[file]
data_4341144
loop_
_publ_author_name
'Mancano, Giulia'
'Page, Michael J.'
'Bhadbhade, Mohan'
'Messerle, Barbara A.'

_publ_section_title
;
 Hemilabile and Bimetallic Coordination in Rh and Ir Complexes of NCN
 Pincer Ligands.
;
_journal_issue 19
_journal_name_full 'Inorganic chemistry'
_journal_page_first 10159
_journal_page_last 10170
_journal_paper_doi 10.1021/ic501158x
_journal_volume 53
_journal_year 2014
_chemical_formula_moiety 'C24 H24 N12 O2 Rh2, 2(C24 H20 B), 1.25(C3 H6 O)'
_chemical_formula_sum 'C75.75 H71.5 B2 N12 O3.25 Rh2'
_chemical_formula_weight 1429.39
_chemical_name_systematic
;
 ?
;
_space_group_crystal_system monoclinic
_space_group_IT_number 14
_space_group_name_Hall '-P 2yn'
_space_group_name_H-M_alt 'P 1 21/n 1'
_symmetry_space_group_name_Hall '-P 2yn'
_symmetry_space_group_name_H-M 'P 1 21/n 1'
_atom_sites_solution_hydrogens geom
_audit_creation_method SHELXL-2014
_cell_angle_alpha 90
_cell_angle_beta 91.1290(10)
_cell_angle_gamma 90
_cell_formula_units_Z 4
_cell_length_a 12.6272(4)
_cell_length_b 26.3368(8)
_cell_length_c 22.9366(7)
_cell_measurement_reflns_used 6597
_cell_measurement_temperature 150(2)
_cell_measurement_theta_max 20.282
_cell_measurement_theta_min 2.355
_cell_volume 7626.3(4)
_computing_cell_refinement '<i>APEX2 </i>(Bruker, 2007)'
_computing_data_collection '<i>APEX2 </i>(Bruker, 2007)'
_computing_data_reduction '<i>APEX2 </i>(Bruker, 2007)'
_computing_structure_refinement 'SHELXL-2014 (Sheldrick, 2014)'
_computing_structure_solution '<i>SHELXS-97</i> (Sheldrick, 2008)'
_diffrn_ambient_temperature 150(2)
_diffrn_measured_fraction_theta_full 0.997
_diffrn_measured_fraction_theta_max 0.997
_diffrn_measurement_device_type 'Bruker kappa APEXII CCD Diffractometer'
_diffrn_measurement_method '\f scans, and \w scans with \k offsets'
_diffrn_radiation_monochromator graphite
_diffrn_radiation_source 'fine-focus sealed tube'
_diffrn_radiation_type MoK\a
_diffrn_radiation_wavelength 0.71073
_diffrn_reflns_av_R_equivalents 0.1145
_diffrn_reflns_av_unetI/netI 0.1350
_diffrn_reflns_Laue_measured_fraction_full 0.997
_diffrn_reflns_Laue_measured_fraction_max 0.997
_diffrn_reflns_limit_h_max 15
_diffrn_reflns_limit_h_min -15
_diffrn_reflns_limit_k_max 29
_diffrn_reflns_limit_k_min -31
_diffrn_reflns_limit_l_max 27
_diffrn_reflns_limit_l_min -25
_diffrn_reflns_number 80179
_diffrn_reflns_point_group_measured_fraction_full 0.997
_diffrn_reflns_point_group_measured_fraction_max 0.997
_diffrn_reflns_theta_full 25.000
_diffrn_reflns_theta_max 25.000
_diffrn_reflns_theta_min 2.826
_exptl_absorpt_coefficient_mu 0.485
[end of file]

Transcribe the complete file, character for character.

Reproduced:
data_4341144
loop_
_publ_author_name
'Mancano, Giulia'
'Page, Michael J.'
'Bhadbhade, Mohan'
'Messerle, Barbara A.'

_publ_section_title
;
 Hemilabile and Bimetallic Coordination in Rh and Ir Complexes of NCN
 Pincer Ligands.
;
_journal_issue 19
_journal_name_full 'Inorganic chemistry'
_journal_page_first 10159
_journal_page_last 10170
_journal_paper_doi 10.1021/ic501158x
_journal_volume 53
_journal_year 2014
_chemical_formula_moiety 'C24 H24 N12 O2 Rh2, 2(C24 H20 B), 1.25(C3 H6 O)'
_chemical_formula_sum 'C75.75 H71.5 B2 N12 O3.25 Rh2'
_chemical_formula_weight 1429.39
_chemical_name_systematic
;
 ?
;
_space_group_crystal_system monoclinic
_space_group_IT_number 14
_space_group_name_Hall '-P 2yn'
_space_group_name_H-M_alt 'P 1 21/n 1'
_symmetry_space_group_name_Hall '-P 2yn'
_symmetry_space_group_name_H-M 'P 1 21/n 1'
_atom_sites_solution_hydrogens geom
_audit_creation_method SHELXL-2014
_cell_angle_alpha 90
_cell_angle_beta 91.1290(10)
_cell_angle_gamma 90
_cell_formula_units_Z 4
_cell_length_a 12.6272(4)
_cell_length_b 26.3368(8)
_cell_length_c 22.9366(7)
_cell_measurement_reflns_used 6597
_cell_measurement_temperature 150(2)
_cell_measurement_theta_max 20.282
_cell_measurement_theta_min 2.355
_cell_volume 7626.3(4)
_computing_cell_refinement '<i>APEX2 </i>(Bruker, 2007)'
_computing_data_collection '<i>APEX2 </i>(Bruker, 2007)'
_computing_data_reduction '<i>APEX2 </i>(Bruker, 2007)'
_computing_structure_refinement 'SHELXL-2014 (Sheldrick, 2014)'
_computing_structure_solution '<i>SHELXS-97</i> (Sheldrick, 2008)'
_diffrn_ambient_temperature 150(2)
_diffrn_measured_fraction_theta_full 0.997
_diffrn_measured_fraction_theta_max 0.997
_diffrn_measurement_device_type 'Bruker kappa APEXII CCD Diffractometer'
_diffrn_measurement_method '\f scans, and \w scans with \k offsets'
_diffrn_radiation_monochromator graphite
_diffrn_radiation_source 'fine-focus sealed tube'
_diffrn_radiation_type MoK\a
_diffrn_radiation_wavelength 0.71073
_diffrn_reflns_av_R_equivalents 0.1145
_diffrn_reflns_av_unetI/netI 0.1350
_diffrn_reflns_Laue_measured_fraction_full 0.997
_diffrn_reflns_Laue_measured_fraction_max 0.997
_diffrn_reflns_limit_h_max 15
_diffrn_reflns_limit_h_min -15
_diffrn_reflns_limit_k_max 29
_diffrn_reflns_limit_k_min -31
_diffrn_reflns_limit_l_max 27
_diffrn_reflns_limit_l_min -25
_diffrn_reflns_number 80179
_diffrn_reflns_point_group_measured_fraction_full 0.997
_diffrn_reflns_point_group_measured_fraction_max 0.997
_diffrn_reflns_theta_full 25.000
_diffrn_reflns_theta_max 25.000
_diffrn_reflns_theta_min 2.826
_exptl_absorpt_coefficient_mu 0.485